Johnston Back in Command – Feeling Hopeless

February 25, 1865 (Saturday)

Joe Johnston was not meant to be a savior. He had served better than most through the war, but had lost command of both the Army of Northern Virginia in 1862 and the Army of Tennessee in 1864. Now, with P.G.T. Beauregard about to collapse from exhaustion, he was placed in command of the troops scattered throughout the Carolinas.

Joe Johnston!

Joe Johnston!

On the 22nd, Johnston was ordered south, and told by General Lee to “concentrate all available forces and drive back Sherman.” Replying from North Carolina on the same day, Johnston plainly stated: “It is too late to expect me to concentrate troops capable of drivign back Sherman.” Still, he followed ordered and found himself in Charlotte, North Carolina on this date.

When he arrived, he took a tally of his forces available for this potential concentration. Under General William Hardee was 8,000 at Cheraw, South Carolina, seventy-five miles southeast of Charlotte. Braxton Bragg had, perhaps, 5,000 which had been holding Fort Anderson and Wilmington. Once those fell, they retreated 100 miles north to Goldsboro. Lastly, what little was left of the Army of Tennessee – several thousand men – had been making its slow way north from Augusta, Georgia, and were near Newberry, South Carolina, 100 miles south of Charlotte, as well as near Charlotte itself. Concentration of the estimated 12,000 men would likely take weeks.

Their positions formed sort of lopsided triangle inside which was General Sherman’s army, though by Johnston to be around 40,000-strong. If the numbers were turned, of course, all the Confederates would have to do would be to descend upon the surrounded Yankees. However, as things stood in reality, Sherman, though surrounded, could, by Johnston’s word, “prevent their concentration or compel them to unite in its rear by keeping on its way without loss of time.”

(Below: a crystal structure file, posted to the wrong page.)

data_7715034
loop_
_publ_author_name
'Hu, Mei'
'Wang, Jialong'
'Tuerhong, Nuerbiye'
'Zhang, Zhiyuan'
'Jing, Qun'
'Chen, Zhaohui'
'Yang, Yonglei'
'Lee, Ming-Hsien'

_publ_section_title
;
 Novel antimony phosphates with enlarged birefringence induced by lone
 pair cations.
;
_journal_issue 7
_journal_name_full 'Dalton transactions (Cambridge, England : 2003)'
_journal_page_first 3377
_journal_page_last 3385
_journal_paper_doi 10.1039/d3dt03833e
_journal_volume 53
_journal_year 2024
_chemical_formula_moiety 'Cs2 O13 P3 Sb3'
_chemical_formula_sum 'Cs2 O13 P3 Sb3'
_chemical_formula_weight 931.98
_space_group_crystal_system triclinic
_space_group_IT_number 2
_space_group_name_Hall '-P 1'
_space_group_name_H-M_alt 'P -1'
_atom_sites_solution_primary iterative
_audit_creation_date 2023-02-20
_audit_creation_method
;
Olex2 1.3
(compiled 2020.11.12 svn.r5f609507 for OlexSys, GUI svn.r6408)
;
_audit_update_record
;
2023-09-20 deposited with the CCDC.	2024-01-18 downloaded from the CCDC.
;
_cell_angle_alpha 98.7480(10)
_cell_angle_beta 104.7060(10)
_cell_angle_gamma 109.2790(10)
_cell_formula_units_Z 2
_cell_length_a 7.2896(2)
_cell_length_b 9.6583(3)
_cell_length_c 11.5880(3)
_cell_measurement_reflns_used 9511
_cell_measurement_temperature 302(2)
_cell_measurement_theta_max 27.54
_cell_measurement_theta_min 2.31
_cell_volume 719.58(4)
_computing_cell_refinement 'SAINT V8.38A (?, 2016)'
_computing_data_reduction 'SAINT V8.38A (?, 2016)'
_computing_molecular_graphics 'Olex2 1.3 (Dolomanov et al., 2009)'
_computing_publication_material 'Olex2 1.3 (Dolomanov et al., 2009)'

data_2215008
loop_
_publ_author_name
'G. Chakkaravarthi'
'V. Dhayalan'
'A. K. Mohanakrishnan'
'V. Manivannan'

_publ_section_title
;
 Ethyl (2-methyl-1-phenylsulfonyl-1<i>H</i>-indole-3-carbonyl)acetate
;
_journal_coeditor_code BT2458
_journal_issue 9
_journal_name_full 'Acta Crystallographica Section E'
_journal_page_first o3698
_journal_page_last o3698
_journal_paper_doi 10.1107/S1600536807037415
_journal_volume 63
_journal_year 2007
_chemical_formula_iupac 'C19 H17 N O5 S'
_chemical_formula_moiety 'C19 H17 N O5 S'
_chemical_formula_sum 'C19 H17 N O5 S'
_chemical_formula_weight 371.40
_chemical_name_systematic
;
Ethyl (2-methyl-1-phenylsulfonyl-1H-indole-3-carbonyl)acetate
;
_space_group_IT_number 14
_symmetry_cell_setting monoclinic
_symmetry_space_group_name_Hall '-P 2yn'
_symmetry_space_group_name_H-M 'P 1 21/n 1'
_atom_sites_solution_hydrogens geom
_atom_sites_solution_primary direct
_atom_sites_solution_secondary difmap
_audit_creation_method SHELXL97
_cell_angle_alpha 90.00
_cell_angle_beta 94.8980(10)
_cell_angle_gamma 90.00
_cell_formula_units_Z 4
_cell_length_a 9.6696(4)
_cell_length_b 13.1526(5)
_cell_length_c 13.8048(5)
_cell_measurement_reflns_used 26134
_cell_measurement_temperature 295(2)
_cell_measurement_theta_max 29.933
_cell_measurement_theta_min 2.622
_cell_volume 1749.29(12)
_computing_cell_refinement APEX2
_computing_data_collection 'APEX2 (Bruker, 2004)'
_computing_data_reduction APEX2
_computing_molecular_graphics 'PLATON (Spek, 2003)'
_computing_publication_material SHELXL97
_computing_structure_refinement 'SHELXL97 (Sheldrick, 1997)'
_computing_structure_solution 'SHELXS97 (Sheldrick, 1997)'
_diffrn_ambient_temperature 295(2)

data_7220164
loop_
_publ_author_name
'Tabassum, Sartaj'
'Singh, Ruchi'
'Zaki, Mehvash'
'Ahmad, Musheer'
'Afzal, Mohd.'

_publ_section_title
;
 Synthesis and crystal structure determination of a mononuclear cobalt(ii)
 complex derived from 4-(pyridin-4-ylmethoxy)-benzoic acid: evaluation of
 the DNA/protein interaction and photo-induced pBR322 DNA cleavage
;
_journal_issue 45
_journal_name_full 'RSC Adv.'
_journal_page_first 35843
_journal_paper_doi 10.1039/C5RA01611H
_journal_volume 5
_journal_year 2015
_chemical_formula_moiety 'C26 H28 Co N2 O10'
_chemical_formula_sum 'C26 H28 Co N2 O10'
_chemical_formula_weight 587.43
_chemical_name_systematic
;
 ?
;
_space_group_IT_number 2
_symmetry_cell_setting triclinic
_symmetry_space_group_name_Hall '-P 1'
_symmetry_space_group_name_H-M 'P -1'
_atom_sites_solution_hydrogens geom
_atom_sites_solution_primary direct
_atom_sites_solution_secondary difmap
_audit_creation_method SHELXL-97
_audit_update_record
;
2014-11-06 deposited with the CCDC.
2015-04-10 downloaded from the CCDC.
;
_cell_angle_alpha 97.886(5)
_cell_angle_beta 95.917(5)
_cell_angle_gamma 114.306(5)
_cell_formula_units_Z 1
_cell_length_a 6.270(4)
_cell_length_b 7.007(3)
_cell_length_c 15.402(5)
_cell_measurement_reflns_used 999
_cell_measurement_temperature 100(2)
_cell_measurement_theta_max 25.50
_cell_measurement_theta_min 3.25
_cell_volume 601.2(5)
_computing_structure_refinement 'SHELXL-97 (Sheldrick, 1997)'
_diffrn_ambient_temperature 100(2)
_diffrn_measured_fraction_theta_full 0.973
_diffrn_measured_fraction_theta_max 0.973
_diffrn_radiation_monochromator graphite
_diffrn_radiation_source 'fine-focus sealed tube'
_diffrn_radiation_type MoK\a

Today's approximate map.

Today’s approximate map.

“In my opinion,” Johnston concluded, “these troops form an army too weak to cope with Sherman.” If he could somehow unite all of this troops in front of Sherman, something might be accomplished, but, he conceded, that would probably allow Sherman to link up with General John Schofield, who recently captured Wilmington.

If any chance of uniting was to be had, Sherman had to make a strike for Fayetteville, North Carolina. The prevailing thought was the Sherman was pushing north to Charolette rather than northeast toward Fayetteville. Regardless, if Sherman obliged, Bragg, in Goldsboro, could fall upon the Federals from the northeast, while Johnston would hit his from the west. Hardee would be backed into the town. But Sherman first had to cooperate.

Following the burning of Columbia, Sherman moved northwest toward Winnsborough, where he turned east. He sent his cavalry north, toward Lancaster, to feign as if he were stabbing toward Carlotte. This ruse worked well for him, and it would be several days before the Confederates were wise to his true movements.

Sherman would continue moving west and north, stymied some by the incessant rains and subsequent rising waters. In the meanwhile, the Confederates before him would continue falling back.1

  1. Sources: Official Records, Series 1, Vol. 47, Part 2, p1247, 1271; Memoirs by William Tecumseh Sherman; Joseph E. Johnston by Craig L. Symonds; Sherman’s March Through the Carolinas by John G. Barrett. []